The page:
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God Will Not Be Manipulated Into An Agenda

Have you ever prayed that God would speak to you in an audible voice?  I have. 

I’m always amazed and impressed when people tell me God spoke to them audibly.  Not through a dream.  Not through circumstances.  Not through someone else.  Not through a warm sensation in the middle of the gut.  But audibly, as in “burning-bush-God-speaking-to-Moses audibly.”

When people tell me of their audible experience from God, I think that’s wonderful, and I don’t question or doubt their claim.  All I know is that it hasn’t happened to me . . . yet.  And, quite honestly, it might never happen.  The question I ask myself is, Am I okay with that?  Am I less of a Christian if I never physically hear the voice of God?

When I journeyed across Spain on the Camino de Santiago, I prayed every day—EVERY day—that God would speak to me.  I had several hours of alone time with God each day as I hiked the Pyrenes Mountains and crossed the arid plains of the Meseta.  I prayed, “Lord, reveal yourself to me.  Speak to me.  I want a vision of you.  I’m not asking for a vision for ministry but a vision of you and your presence in my life.”

Chirp-chirp, chirp-chirp. Silence.  Nothing.

I can’t say my prayers bounced off the ceiling, as the sky was my ceiling.  I believe God heard my prayers.  And I believe God cared about my simple request.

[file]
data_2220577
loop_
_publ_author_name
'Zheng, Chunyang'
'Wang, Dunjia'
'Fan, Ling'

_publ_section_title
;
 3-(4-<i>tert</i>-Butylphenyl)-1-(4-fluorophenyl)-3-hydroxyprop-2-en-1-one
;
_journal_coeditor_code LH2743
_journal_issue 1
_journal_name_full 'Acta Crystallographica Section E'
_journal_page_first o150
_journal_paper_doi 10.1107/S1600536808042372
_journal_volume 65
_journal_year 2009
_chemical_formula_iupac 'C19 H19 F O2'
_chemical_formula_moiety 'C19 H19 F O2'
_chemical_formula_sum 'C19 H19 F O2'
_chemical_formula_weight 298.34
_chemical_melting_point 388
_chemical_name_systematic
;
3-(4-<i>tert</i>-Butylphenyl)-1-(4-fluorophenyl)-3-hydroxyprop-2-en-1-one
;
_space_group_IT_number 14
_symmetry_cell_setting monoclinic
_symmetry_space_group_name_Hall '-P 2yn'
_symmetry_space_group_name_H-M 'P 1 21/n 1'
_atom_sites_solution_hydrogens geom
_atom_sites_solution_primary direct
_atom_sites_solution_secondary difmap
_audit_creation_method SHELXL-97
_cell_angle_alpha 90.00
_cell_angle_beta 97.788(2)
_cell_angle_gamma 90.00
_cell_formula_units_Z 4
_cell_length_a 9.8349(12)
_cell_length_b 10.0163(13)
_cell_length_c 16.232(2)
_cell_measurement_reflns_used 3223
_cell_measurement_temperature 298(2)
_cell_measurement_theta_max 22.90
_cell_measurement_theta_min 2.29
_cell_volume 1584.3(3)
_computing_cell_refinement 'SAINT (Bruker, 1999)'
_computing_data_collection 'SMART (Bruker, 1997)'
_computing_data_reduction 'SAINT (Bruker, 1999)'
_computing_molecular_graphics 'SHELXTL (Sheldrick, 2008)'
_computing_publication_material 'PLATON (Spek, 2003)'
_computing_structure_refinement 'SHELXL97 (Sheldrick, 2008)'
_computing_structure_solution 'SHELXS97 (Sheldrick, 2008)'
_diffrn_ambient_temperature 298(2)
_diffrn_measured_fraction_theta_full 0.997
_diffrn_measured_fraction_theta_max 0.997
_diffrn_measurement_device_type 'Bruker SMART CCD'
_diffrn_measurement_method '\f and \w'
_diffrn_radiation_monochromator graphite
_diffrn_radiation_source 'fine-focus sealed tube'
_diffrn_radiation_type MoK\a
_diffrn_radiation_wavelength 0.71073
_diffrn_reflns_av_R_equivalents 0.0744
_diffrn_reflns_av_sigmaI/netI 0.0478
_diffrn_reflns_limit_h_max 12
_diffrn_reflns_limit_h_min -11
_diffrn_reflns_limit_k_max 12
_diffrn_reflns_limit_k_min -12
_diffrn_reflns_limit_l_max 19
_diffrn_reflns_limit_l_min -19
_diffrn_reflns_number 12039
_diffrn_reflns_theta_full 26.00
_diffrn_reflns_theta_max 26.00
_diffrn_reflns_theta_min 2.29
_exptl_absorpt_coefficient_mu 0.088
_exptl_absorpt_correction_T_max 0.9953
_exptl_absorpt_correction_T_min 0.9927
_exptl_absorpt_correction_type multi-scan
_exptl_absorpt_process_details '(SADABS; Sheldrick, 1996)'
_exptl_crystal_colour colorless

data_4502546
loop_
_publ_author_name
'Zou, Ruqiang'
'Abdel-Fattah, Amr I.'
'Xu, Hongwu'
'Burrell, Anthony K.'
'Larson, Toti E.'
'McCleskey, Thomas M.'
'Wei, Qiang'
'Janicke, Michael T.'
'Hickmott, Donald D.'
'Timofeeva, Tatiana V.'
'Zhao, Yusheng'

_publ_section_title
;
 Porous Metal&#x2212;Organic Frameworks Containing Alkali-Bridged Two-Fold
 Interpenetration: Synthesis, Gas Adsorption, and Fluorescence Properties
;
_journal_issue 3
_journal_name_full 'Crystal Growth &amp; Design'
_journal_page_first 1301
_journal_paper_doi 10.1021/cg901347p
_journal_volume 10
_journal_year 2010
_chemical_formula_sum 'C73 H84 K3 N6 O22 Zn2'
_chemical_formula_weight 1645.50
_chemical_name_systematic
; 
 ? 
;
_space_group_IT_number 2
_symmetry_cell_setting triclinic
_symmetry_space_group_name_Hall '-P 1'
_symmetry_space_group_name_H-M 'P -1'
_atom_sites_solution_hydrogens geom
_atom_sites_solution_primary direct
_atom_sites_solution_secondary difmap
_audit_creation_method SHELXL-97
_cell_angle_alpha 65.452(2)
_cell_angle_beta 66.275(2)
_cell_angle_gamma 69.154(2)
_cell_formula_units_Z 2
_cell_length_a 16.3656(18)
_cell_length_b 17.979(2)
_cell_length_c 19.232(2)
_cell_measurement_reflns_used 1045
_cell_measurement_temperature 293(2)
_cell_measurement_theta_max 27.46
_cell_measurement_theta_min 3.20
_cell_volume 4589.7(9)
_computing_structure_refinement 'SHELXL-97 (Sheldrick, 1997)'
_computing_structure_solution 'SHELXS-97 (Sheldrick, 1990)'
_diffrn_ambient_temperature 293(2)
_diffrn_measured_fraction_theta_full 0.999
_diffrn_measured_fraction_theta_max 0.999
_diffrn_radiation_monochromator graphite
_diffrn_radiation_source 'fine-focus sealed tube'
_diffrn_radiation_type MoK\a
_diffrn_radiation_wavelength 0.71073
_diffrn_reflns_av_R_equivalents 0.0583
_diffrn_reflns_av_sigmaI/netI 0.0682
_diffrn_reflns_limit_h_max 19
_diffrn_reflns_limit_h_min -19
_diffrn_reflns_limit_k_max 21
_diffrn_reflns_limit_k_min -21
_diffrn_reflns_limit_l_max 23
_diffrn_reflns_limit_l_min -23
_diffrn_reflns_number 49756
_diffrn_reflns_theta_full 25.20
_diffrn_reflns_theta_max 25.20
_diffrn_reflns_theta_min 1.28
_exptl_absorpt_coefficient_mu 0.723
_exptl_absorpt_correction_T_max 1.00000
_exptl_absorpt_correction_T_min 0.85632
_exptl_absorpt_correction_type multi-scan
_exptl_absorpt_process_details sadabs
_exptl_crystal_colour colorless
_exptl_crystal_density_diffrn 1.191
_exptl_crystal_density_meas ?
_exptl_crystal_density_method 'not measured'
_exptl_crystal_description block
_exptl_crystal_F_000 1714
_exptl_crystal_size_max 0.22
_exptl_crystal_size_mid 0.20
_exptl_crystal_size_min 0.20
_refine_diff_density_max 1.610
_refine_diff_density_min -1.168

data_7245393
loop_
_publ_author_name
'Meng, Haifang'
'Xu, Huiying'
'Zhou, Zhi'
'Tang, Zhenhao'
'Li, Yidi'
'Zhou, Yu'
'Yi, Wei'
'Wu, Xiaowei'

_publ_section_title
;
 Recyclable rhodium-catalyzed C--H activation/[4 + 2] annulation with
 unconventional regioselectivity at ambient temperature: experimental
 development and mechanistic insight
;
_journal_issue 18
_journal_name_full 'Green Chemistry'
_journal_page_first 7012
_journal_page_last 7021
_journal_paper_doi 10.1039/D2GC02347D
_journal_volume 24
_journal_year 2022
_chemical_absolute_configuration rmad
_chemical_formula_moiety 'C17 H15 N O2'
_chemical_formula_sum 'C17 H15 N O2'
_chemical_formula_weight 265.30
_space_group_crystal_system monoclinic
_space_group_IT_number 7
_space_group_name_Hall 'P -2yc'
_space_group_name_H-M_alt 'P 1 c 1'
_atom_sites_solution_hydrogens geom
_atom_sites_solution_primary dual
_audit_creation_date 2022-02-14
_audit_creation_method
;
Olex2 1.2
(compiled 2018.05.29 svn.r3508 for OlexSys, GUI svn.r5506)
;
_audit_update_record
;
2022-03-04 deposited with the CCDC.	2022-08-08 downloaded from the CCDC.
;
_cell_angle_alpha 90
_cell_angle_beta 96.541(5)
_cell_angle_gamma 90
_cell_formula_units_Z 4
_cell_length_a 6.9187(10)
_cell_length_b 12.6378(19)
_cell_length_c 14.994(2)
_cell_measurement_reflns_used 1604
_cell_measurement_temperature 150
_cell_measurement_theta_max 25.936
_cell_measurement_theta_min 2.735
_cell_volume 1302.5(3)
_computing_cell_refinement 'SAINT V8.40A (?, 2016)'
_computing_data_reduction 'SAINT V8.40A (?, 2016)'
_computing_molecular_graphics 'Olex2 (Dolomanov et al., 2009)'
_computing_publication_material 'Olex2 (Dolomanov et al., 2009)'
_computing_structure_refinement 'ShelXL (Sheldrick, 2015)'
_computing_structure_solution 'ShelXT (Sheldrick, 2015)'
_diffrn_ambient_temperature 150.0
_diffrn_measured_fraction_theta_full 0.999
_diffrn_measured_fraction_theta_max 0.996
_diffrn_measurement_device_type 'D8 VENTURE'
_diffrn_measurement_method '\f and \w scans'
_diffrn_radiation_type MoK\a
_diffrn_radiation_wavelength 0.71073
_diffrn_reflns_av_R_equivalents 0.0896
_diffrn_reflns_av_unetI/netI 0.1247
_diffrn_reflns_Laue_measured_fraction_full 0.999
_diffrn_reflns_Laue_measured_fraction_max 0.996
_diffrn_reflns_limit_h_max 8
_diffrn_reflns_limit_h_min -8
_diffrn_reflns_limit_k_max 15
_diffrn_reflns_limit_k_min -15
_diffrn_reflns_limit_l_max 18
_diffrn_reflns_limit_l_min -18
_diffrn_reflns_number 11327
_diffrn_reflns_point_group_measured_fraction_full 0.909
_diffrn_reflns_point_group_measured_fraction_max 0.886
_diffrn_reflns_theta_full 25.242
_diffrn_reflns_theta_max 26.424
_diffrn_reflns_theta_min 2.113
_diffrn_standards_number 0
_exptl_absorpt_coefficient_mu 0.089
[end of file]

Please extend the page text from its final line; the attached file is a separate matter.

So, what was it then? 

Over the next month, as I prayed that daily prayer, I began to notice something happening to me.  I began to sense that I was changing and that God was speaking through the still, small voice of his Spirit.  I just didn’t hear it audibly.

Here’s what I discovered: I needed to slow down and be in a position to receive rather than always be on the run and expect God to speak to me on my terms and in my time.  God will not be manipulated or squeezed into my agenda and timeline.  If I am still before the Lord, over a long enough period of time, the distractions of this world begin to fall away, and I begin to “hear” his still, small voice. Not physically but spiritually.

As I prayed, and as I walked, God was shaping me more than speaking to me.  Erwin McManus says, “God shapes his will in us far more than he speaks his will in us” (The Last Arrow, 178).

When God spoke to Elijah, it wasn’t in the strong wind.  It wasn’t in the earthquake.  It wasn’t in the fire.  It was in the sound of a low whisper, which, in order to hear, one must be completely still (1 Kings 19:11-12).  The Psalmist wrote, “Be still, and know that I am God” (Psalm 46:10).

I encourage you this week to practice the spiritual discipline of quietude.  Turn the volume down on your stereo.  Step away from the noise.  Do your best to find time daily to pause, be still and listen.  And maybe, just maybe, you’ll hear the sound of a low whisper, not with the ears of the flesh but with the ears of your spirit.

The Trappist monks practice this Latin phrase, “Fuge tace et quiesce.”  Live in solitude, silence and inner peace. 

Don’t fret about hearing God speak his will in you.  Simply let him shape his will in you for his glory and purposes.  Amen.